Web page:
Tuesday, September 15, 2009

Sustainable energy sources from mostly rural Hawaii fuel the state's urban consumption

Felicity Barringer reports in today's New York Times from Naalehu, Hawaii, a census designated place with a population of 919, which Barringer characterizes as "the southernmost corner" of the United States. Naalehu, on Hawaii's Big Island, is home to one manifestation of the state's effort to lessen its reliance on fossil fuels: a wind farm. Barringer reports on other efforts on six of the the state's islands:

Every island has at least one energy accent: waves in Maui, wind in Lanai and Molokai, solar panels in Oahu and eventually, if all goes well, biomass energy from crops grown on Kauai. Here on the Big Island of Hawaii, seawater is also being converted to electricity.

Still, the state faces enormous challenges in delivering the power to the people who need it. While the urban sprawl around Honolulu consumes the bulk of the energy, most potential renewable sources are far from the city, 150 miles southeast or 100 miles to the northwest.
Barringer explains that each of the state's islands has its own electric grid. One of the goals over the next two decades is to connect these grids with undersea cables. Barringer references the spatial challenges associated with the state's physical geography, saying that "Hawaii's essentially rural nature," as well as "the scope of the challenge" of greater energy independence, are evident from "[h]opscotching around this brightly colored archipelago by plane."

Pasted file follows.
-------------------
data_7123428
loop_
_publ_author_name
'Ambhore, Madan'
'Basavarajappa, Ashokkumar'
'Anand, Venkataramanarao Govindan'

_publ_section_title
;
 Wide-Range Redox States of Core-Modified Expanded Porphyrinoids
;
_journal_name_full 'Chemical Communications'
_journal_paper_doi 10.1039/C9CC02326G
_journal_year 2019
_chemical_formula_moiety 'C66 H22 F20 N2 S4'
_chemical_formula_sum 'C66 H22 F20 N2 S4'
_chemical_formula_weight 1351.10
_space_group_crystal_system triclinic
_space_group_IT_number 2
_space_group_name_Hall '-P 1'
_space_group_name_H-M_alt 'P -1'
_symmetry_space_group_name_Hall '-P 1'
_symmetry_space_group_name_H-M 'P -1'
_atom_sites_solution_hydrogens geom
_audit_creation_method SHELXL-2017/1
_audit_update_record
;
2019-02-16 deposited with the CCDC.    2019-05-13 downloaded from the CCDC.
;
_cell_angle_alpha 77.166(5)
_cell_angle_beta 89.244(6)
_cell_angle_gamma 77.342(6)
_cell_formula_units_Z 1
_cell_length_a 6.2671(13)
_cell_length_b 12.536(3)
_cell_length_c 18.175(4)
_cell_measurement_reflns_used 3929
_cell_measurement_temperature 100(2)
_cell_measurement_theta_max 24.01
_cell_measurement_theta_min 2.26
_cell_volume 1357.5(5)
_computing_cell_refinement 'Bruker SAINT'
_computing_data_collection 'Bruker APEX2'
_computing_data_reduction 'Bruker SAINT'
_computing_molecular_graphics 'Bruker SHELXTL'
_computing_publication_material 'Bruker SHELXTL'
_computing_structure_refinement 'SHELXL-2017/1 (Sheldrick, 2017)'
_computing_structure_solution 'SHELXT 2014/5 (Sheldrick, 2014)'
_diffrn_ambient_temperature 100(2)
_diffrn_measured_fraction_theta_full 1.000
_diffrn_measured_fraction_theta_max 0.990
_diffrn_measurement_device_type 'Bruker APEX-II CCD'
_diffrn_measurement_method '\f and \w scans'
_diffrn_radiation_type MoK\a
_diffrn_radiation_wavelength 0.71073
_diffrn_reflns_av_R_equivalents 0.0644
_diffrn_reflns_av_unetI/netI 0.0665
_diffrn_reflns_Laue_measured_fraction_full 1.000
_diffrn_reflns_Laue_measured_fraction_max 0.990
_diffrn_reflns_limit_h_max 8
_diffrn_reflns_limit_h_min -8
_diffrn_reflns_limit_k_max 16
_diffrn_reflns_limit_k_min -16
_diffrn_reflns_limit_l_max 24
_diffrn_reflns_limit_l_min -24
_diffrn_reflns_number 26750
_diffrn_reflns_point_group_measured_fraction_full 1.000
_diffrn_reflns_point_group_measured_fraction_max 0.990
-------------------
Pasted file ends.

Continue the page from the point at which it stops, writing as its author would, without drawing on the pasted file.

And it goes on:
Hmmm. I've been to the state just once and visited only two of Hawaii's islands (Kauai and Maui), and while one can drive long stretches along two-lane roads and visit relatively isolated nature reserves and parks, it's still difficult for me to think of the state as rural when its economy is so dominated by tourism, resorts and the sophisticated urban culture they foster.

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